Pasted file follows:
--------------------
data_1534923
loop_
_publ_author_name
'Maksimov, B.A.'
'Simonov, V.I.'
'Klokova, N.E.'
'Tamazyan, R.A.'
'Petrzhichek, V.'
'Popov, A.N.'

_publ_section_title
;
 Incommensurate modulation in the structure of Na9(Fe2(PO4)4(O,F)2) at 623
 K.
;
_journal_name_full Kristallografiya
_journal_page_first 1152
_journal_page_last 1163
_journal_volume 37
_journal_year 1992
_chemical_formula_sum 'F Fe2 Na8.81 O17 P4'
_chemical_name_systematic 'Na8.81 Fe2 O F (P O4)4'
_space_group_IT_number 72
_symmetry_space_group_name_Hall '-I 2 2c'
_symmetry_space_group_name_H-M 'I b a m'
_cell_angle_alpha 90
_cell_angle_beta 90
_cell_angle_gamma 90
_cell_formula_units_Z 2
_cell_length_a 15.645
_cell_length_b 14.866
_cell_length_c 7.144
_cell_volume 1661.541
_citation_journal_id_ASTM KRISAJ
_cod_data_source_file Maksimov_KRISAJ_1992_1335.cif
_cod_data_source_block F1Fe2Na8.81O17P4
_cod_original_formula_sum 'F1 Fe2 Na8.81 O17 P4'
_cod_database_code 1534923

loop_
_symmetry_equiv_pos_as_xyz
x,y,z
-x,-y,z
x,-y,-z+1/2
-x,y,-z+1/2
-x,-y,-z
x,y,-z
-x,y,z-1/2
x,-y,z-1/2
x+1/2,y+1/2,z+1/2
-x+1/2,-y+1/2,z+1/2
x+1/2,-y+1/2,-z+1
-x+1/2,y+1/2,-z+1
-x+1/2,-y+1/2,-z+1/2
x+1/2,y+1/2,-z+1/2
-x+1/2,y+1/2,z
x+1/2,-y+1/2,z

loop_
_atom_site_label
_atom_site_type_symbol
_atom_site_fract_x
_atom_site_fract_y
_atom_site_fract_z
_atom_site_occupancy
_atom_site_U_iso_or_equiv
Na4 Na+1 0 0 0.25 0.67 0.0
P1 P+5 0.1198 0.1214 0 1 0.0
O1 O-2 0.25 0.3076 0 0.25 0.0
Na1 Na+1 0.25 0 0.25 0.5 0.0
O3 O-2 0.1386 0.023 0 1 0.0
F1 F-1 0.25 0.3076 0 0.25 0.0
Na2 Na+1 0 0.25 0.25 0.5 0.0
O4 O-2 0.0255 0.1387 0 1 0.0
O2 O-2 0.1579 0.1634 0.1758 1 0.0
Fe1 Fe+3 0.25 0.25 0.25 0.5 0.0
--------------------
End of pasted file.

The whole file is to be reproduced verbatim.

data_1534923
loop_
_publ_author_name
'Maksimov, B.A.'
'Simonov, V.I.'
'Klokova, N.E.'
'Tamazyan, R.A.'
'Petrzhichek, V.'
'Popov, A.N.'

_publ_section_title
;
 Incommensurate modulation in the structure of Na9(Fe2(PO4)4(O,F)2) at 623
 K.
;
_journal_name_full Kristallografiya
_journal_page_first 1152
_journal_page_last 1163
_journal_volume 37
_journal_year 1992
_chemical_formula_sum 'F Fe2 Na8.81 O17 P4'
_chemical_name_systematic 'Na8.81 Fe2 O F (P O4)4'
_space_group_IT_number 72
_symmetry_space_group_name_Hall '-I 2 2c'
_symmetry_space_group_name_H-M 'I b a m'
_cell_angle_alpha 90
_cell_angle_beta 90
_cell_angle_gamma 90
_cell_formula_units_Z 2
_cell_length_a 15.645
_cell_length_b 14.866
_cell_length_c 7.144
_cell_volume 1661.541
_citation_journal_id_ASTM KRISAJ
_cod_data_source_file Maksimov_KRISAJ_1992_1335.cif
_cod_data_source_block F1Fe2Na8.81O17P4
_cod_original_formula_sum 'F1 Fe2 Na8.81 O17 P4'
_cod_database_code 1534923

loop_
_symmetry_equiv_pos_as_xyz
x,y,z
-x,-y,z
x,-y,-z+1/2
-x,y,-z+1/2
-x,-y,-z
x,y,-z
-x,y,z-1/2
x,-y,z-1/2
x+1/2,y+1/2,z+1/2
-x+1/2,-y+1/2,z+1/2
x+1/2,-y+1/2,-z+1
-x+1/2,y+1/2,-z+1
-x+1/2,-y+1/2,-z+1/2
x+1/2,y+1/2,-z+1/2
-x+1/2,y+1/2,z
x+1/2,-y+1/2,z

loop_
_atom_site_label
_atom_site_type_symbol
_atom_site_fract_x
_atom_site_fract_y
_atom_site_fract_z
_atom_site_occupancy
_atom_site_U_iso_or_equiv
Na4 Na+1 0 0 0.25 0.67 0.0
P1 P+5 0.1198 0.1214 0 1 0.0
O1 O-2 0.25 0.3076 0 0.25 0.0
Na1 Na+1 0.25 0 0.25 0.5 0.0
O3 O-2 0.1386 0.023 0 1 0.0
F1 F-1 0.25 0.3076 0 0.25 0.0
Na2 Na+1 0 0.25 0.25 0.5 0.0
O4 O-2 0.0255 0.1387 0 1 0.0
O2 O-2 0.1579 0.1634 0.1758 1 0.0
Fe1 Fe+3 0.25 0.25 0.25 0.5 0.0